I had positive role models at Liverpool like Gary McAllister and Sami Hyypia but the greatest influencer by far was the manager, Gerard Houllier.
Getting the best out of players requires a manager imposing discipline but also having a softer side.
I had positive role models at Liverpool, but the greatest influencer by far was Gerard Houllier
It feels like Marcus Rashford and Man United could do with someone similar right now
Rashford has to feel engaged with his manager Erik ten Hag, otherwise there is a problem
Marcus Rashford was in Northern Ireland to visit his close friend and former Manchester United academy player Ro-Shaun Williams (second left) after he signed for Larne
Players need to know that there are consequences for poor performances or bad attitudes.
Sometimes younger players don’t want to listen to anyone so the manager has to make them feel it.
It happened to me when Houllier bombed me out back on loan to Crewe because I thought I was God’s gift signing for Liverpool.
I know he took Stevie and his parents to dinner and warned them he wouldn’t make it at the club without becoming more professional. It bucked him up fast.
But there has to be a carrot as well as a stick. Players respond to managers who show a genuine interest in their welfare.
At United, Rashford has to feel engaged with his manager. He has to believe despite any criticism, the manager has his players’ backs. Otherwise there is a problem.
Jurgen Klopp and Pep Guardiola are masters at it. You can see them chatting to and embracing their players with real warmth. At the same time, you know not to mess with them. It’s a difficult balancing act but possible.
The United job isn’t the poisoned chalice everyone seems to think. If Klopp had walked through the door at Old Trafford 18 months ago, they’d be a lot farther on.
Rashford returned from an internal matter to score in Man United's 4-3 victory against Wolves
For Thursday’s win at Wolves, United were able to name a more familiar looking line-up as injuries clear up. But it’s still a worry that when they’ve made changes, the basics like hard work and pressing disappear.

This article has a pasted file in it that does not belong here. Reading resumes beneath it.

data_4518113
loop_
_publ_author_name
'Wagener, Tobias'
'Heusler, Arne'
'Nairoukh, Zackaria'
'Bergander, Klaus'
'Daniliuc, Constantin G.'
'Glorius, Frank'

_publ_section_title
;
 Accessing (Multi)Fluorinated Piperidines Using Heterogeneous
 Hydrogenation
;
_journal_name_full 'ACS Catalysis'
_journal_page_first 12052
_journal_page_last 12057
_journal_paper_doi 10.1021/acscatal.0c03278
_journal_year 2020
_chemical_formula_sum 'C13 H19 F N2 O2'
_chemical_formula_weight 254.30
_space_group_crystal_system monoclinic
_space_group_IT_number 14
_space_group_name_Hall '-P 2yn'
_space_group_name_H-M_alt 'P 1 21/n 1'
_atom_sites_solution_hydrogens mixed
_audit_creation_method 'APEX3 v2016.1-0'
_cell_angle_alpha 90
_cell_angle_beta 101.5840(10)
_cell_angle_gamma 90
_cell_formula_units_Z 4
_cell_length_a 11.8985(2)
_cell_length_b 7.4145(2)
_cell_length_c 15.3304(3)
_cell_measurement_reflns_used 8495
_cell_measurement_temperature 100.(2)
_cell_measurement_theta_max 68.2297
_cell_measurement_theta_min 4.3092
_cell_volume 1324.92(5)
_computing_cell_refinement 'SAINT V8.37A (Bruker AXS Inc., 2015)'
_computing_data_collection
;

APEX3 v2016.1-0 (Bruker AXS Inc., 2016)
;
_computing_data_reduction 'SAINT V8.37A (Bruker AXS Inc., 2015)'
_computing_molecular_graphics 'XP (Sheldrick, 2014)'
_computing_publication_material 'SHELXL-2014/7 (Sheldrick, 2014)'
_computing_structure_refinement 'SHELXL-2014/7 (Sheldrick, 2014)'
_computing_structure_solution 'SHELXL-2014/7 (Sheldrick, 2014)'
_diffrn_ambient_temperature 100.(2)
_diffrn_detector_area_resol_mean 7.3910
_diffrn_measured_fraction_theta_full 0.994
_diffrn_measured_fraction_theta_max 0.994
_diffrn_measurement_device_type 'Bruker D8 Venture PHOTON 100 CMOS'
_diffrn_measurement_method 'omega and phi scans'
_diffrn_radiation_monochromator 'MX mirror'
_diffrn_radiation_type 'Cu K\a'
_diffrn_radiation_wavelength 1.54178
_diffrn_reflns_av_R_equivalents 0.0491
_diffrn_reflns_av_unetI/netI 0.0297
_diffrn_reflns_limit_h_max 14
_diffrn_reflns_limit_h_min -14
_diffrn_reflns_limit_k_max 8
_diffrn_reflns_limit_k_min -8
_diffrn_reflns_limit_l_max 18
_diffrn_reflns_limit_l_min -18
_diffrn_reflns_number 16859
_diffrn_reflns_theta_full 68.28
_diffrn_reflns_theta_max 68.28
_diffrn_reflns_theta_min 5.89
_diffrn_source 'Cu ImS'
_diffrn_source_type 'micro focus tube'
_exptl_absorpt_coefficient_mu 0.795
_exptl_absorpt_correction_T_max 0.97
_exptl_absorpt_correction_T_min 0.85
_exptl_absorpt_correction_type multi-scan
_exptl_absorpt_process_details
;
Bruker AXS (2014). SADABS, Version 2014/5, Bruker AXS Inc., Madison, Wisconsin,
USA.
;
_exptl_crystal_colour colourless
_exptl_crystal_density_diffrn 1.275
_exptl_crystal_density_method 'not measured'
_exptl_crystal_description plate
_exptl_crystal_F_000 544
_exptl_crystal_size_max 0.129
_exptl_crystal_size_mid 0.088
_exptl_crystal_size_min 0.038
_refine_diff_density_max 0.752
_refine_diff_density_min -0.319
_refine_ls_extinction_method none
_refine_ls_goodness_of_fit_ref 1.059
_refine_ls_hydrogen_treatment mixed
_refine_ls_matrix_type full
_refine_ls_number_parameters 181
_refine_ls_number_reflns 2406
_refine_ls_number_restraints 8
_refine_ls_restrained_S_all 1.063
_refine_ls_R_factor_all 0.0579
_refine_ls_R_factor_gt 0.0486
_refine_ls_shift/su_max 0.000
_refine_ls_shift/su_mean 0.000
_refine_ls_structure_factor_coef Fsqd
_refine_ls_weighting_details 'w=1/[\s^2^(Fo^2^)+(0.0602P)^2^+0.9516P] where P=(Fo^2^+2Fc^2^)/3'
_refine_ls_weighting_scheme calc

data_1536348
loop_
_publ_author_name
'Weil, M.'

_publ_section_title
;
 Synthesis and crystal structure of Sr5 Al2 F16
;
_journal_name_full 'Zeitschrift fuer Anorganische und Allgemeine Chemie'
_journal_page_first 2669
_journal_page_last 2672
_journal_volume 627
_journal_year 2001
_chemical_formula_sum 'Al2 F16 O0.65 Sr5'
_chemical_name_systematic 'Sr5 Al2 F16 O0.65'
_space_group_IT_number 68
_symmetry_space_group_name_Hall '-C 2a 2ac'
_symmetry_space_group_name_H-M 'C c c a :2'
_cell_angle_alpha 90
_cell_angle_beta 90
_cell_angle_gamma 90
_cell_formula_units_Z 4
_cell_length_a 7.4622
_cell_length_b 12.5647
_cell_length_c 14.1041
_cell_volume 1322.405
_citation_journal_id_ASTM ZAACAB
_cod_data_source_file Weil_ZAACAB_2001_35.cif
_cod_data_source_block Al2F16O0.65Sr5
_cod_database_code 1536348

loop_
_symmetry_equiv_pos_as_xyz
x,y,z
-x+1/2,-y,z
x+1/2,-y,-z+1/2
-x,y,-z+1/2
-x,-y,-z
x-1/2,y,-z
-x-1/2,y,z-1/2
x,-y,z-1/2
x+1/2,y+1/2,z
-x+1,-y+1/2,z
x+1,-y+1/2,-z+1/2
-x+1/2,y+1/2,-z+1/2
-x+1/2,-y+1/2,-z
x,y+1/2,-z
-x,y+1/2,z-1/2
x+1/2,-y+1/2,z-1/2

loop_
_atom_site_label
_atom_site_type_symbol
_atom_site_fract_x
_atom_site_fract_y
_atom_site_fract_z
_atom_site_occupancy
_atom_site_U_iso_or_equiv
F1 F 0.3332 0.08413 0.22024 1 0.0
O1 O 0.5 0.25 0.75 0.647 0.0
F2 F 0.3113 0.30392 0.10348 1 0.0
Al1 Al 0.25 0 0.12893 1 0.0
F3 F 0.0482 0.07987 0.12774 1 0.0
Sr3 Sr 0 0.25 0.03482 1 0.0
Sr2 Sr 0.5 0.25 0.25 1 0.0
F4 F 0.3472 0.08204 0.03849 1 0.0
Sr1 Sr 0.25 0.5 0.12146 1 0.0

Marcus Rashford’s latest indiscretion by going to Belfast hasn’t helped. I’d imagine most of the players would try to lighten the situation by gently teasing him about it.
At the same time, you hope an older player is able to put his arm around Marcus’ shoulder, check he’s OK and emphasise that it can’t carry on repeating. You have had captains like John Terry and Jordan Henderson or Roy Keane and Bryan Robson at United who try and keep everyone in check.
I was captain at Fulham towards the end of my career and cared about the team. I’d give advice to youngsters who might buy a flashy car too soon or an unhappy player who’d drag down the mood rather than have a conversation with the manager.
But the truth is at any successful Premier League club the basic culture is set by the manager rather than the players. The manager is the one who has the ultimate power to drop you if you’re out of line. He signs the players who create the right atmosphere. A dressing room won’t run itself with the wrong manager in charge.
Of course, senior players can help. They can make an impression vocally or by example. Often, by example is the more effective. I learned a lot about being professional by looking at Gary Mac who trained well, always looked smart and behaved properly in social situations. Rashford is 26 and I’m sure he’s seen that from team-mates at United as well. But in my experience it’s the boss who ultimately has to get his players to see the light.
Harmony at a football club is the manager’s job, as they are the ones dictating the culture
A Champions League winner like Casemiro can have a helpful chat with Rashford but it’s not as important as what Ten Hag tells him. And there has to be sanctions, not just for rule-breaking but being consistently below-par in games as well.
Too often United players get away with poor performances and don’t get left out. It doesn’t happen with Guardiola or Klopp. They rule with discipline but players are also willing to run through walls for them.
There has been chatter about Rashford and Jadon Sancho being treated differently. Managers are pragmatic and important players get more leeway but I don’t think that’s the case here. Rashford’s misdemeanours are different to Sancho. One appears genuinely apologetic and the other publicly called out the manager. That is why Rashford scored for United in the week and Sancho is in Germany.
Rashford needs to start enjoying his football again. Dressing room leaders can keep standards high but harmony at a football club is the manager’s job. They dictate the culture.
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